Saddle Creek | Cursive | Reviews


The Ugly Organ

Author: Justin
03/24/2003 | | | Album Review
(Enter The Ugly Organ)
Ever have one of those days where everything in your life seems to be crashing down around you? It takes every ounce of energy to lift your head off the tear-soaked pillow, and when you're finally up it takes all restraint to keep from shattering the mirror that reflects your pain. Maybe if you could just see your heart, then you could analyze everything; you could see the root of that pain and finally know that it isn't a figment of your imagination. Here is your chance; The Ugly Organ is that looking glass into the human heart.
Cursive's latest release captures this essence of emotion while wrapping it up tightly in musical genius, giving an explicit look at life, sex, relationships, loss, insecurity, creativity, maturity and survival. This concept album/tongue-in-cheek commentary of life explores the innermost feelings and poses the question, "What is your ugly organ?"
Enough emotional banter. A year and a half after the Burst and Bloom EP and its unforgettable lyrics, "building awareness for the next LP,"Cursive puts any of the slightest doubt to rest with The Ugly Organ. This album is an amazing example of cohesion and brilliant musicianship. Instrumentally, The Ugly Organ far surpasses Cursive's previous releases. To start, I must introduce the newest addition to the Cursive line-up, Gretta Cohn. Joining the band on Burst and Bloom, and sticking around for The Ugly Organ, Cohn's incredible cello skills add yet another dynamic to the band's sound. The familiar disjointed guitar riffs and resonating percussions have been tied together with Gretta's melodic, beautiful and sometimes eerie cello work and topped off with an organ, chimes, bells, and trombone to create a soundscape of symphonic magnitude. Perfectly entwined with this chaotic, yet symphonic, instrumentation are lyrics that will rip your heart out in tiny pieces while you stand helpless, only to carefully place each piece back and dress your wounds. Often examining distressing situations, as well as himself (many times in an extremely self-deprecating manner), Tim creates short stories of epic proportions. The album unfolds as a short (forty and some odd minutes to be exact) play. Even brief stage directions are given in the liner notes.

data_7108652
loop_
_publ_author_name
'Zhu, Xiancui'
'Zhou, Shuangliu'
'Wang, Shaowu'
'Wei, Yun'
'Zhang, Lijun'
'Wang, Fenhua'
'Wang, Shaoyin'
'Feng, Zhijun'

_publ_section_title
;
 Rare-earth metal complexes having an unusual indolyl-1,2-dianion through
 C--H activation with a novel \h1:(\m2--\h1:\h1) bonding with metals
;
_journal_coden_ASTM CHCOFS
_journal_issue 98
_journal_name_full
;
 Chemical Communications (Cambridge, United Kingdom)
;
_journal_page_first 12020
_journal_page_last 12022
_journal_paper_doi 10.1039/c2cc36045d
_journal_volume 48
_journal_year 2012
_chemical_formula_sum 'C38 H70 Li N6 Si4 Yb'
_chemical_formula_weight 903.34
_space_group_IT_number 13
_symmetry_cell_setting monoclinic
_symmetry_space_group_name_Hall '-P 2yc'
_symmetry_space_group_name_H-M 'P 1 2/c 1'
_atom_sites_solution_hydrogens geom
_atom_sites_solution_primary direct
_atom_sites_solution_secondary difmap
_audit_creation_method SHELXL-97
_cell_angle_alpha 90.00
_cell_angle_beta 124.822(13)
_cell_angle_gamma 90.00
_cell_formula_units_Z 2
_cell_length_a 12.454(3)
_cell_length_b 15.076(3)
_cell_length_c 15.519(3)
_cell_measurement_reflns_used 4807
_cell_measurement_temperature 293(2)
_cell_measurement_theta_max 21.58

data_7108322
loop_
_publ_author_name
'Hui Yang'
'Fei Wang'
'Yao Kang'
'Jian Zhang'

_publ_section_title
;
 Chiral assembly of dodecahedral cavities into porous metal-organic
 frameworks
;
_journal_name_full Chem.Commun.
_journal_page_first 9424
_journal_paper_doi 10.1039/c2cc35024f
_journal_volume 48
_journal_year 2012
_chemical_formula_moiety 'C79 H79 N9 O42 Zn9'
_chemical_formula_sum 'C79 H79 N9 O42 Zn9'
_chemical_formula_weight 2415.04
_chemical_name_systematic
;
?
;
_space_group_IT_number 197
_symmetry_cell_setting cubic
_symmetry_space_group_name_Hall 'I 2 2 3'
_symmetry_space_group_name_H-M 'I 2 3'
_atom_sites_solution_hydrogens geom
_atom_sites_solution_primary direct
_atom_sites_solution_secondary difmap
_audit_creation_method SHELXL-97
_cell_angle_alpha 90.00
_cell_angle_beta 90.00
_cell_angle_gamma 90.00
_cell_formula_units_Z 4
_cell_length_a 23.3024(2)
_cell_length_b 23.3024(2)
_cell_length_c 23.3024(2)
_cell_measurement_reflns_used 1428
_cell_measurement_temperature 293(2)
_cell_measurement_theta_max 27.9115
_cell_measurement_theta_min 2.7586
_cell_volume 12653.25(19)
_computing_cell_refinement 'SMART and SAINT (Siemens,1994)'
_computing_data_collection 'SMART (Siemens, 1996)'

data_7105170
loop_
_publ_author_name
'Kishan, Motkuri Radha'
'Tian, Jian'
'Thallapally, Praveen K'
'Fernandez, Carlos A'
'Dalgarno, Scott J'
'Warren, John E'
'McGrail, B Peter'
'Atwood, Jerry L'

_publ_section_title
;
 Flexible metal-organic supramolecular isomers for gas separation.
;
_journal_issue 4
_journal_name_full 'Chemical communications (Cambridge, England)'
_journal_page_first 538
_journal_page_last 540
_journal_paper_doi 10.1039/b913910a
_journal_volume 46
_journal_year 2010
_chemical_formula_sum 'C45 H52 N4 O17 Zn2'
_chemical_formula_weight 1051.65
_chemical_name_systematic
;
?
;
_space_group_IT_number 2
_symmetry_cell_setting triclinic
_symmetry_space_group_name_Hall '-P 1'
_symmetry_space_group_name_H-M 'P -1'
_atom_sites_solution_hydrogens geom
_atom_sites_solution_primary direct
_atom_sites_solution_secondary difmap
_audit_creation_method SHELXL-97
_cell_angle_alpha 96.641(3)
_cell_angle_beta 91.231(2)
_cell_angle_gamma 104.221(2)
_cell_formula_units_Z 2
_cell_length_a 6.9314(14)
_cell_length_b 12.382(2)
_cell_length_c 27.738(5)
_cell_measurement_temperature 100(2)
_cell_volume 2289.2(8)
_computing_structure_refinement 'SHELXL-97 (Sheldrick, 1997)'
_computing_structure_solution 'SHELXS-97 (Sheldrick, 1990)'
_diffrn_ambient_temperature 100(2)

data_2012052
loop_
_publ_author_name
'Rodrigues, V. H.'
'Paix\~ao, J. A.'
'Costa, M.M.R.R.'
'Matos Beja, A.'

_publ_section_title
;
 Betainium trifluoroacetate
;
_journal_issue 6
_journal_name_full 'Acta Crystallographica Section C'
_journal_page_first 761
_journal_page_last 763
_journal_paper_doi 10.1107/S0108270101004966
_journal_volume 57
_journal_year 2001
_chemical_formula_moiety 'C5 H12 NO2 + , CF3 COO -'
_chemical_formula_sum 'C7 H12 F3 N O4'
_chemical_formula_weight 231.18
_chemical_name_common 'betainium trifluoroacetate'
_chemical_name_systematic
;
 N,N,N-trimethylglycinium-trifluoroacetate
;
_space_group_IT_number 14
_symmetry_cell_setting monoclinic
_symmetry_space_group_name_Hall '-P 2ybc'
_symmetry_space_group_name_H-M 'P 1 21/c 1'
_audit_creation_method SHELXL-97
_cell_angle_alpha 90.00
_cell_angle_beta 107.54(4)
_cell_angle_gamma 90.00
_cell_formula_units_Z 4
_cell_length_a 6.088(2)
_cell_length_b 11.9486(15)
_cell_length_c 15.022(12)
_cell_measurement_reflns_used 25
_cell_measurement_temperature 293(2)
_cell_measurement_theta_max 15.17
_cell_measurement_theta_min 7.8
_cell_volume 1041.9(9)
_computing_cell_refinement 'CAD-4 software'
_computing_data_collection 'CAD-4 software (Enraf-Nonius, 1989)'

Tearing through the speakers, Cursive lets their presence be known with vicious cello lines and thunderous guitar to open the album in "Some Red Handed Slight of Hand"and "Art is Hard."Slowing down a little, but never losing power, "The Recluse"delves into the intense personal feelings of lost relationships, doubts and "what ifs."Further down the line, "Driftwood: A Fairy Tale"flows out, bringing comparisons to Pinocchio and being brought to life by a person, only to have it fail. Honestly, I could write for pages and pages about this album, but this is only a review, not a goddamn dissertation. Ending with the grand finale, "Staying Alive,"Cursive is joined by a choir of their label mates and friends singing the line "the worst is over,"ending the cathartic journey. Much like a great work of art, the radiant beauty in The Ugly Organ is seen only by the viewer (in this case the listener).
This album has remained in my CD player for two straight weeks, and I doubt it will be replaced anytime soon. With each listen something new appears, and I am left speechless, with cold chills. Tried and true Cursive fans: just when you thought it couldn't get any better, The Ugly Organ steps up and proves that great things can be made remarkable. New fans: this is what great music is all about. This album will certainly not let you down. I promise.
The Ugly Organ

The Ugly Organ

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